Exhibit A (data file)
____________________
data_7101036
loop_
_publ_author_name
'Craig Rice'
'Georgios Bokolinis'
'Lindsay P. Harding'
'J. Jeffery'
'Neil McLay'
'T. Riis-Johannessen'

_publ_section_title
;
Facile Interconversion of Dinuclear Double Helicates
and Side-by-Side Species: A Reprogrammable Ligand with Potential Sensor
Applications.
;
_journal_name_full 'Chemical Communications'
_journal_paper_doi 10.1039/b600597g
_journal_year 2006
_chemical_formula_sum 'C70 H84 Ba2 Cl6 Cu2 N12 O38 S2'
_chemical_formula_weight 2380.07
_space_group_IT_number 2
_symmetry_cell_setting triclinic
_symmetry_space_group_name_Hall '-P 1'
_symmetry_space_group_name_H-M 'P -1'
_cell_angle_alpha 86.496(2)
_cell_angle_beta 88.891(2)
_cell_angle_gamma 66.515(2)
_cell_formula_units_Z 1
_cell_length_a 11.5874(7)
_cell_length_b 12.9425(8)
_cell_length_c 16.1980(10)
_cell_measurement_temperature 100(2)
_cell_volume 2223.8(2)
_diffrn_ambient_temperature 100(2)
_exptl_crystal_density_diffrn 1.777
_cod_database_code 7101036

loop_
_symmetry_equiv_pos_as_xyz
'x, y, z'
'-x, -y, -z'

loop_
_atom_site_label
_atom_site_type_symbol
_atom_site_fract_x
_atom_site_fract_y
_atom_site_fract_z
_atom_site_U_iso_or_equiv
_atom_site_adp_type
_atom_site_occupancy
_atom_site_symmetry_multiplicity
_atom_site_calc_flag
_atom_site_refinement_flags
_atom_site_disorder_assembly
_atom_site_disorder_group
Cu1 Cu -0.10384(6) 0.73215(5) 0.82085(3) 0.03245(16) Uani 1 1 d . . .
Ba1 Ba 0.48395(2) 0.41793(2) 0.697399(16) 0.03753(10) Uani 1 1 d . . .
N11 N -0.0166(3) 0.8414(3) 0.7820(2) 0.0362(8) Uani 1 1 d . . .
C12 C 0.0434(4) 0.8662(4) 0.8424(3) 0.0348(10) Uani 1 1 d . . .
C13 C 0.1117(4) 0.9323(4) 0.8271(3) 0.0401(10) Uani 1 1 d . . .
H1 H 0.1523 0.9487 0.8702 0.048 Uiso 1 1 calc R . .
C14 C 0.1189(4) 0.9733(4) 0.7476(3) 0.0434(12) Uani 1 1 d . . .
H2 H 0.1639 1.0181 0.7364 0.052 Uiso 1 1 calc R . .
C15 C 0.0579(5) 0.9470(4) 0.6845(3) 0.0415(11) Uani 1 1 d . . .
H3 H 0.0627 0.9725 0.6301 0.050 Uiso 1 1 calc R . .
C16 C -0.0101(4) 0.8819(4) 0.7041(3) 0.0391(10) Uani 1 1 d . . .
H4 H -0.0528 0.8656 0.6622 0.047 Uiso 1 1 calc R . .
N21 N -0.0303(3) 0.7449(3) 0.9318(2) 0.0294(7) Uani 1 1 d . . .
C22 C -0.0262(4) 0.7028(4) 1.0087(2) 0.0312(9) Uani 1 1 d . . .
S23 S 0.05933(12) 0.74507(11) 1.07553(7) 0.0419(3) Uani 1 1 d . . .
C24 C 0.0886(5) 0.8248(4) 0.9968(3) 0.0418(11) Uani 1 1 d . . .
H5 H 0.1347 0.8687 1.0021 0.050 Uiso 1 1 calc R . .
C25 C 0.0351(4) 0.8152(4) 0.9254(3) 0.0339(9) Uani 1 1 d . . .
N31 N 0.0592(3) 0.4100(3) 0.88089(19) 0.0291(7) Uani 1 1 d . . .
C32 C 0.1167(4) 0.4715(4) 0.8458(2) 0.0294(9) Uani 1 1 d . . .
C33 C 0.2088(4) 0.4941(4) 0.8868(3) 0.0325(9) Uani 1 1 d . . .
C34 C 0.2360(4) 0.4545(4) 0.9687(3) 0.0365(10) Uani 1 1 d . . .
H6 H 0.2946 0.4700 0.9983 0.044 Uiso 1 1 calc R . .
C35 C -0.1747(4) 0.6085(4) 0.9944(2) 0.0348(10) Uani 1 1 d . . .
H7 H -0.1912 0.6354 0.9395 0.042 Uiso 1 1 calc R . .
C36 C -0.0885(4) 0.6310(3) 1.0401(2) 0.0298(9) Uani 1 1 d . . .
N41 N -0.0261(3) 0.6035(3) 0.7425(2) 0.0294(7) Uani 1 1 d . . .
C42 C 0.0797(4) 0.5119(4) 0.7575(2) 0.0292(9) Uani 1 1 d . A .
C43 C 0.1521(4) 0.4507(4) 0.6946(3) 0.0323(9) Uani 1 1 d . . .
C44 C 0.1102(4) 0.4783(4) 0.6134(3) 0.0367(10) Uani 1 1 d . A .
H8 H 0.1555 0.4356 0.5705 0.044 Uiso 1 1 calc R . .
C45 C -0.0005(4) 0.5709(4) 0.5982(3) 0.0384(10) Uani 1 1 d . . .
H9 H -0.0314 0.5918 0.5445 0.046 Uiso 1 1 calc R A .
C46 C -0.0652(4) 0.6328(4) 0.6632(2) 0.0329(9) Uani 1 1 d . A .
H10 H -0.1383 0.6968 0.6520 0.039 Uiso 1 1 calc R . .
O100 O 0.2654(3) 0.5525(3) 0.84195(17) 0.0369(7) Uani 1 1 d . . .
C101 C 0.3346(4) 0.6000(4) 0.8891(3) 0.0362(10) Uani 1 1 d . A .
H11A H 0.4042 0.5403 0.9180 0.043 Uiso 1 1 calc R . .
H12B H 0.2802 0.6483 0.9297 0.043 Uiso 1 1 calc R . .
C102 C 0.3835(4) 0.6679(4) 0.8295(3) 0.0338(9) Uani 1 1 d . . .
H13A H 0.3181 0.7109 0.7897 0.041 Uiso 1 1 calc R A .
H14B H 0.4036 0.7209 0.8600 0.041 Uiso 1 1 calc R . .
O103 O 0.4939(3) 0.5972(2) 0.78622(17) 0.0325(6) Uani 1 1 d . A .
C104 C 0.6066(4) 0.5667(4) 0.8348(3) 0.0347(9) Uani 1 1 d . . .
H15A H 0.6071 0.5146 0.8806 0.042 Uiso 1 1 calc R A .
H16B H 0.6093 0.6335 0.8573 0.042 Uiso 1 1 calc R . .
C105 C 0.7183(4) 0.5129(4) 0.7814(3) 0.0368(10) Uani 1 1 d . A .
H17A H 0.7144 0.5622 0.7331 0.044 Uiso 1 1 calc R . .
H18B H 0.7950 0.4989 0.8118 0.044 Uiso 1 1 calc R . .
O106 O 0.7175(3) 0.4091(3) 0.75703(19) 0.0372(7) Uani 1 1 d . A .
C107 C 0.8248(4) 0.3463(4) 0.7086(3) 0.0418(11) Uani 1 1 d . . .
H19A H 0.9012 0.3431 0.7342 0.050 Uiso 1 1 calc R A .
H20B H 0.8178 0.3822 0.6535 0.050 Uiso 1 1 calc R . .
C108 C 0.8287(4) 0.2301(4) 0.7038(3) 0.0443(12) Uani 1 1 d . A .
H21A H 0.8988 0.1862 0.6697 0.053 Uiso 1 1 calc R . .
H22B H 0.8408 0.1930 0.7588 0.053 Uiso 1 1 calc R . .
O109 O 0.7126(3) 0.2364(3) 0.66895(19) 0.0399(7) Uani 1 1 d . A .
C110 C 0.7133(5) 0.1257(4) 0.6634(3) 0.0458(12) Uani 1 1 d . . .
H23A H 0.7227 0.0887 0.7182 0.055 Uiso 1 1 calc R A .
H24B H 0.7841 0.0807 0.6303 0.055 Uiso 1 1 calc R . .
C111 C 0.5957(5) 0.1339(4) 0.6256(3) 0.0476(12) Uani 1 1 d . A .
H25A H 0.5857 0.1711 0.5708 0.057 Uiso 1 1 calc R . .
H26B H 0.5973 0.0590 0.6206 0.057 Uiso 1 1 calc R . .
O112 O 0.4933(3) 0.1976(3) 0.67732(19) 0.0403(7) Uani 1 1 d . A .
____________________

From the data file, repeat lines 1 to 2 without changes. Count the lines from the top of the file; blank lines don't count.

data_7101036
loop_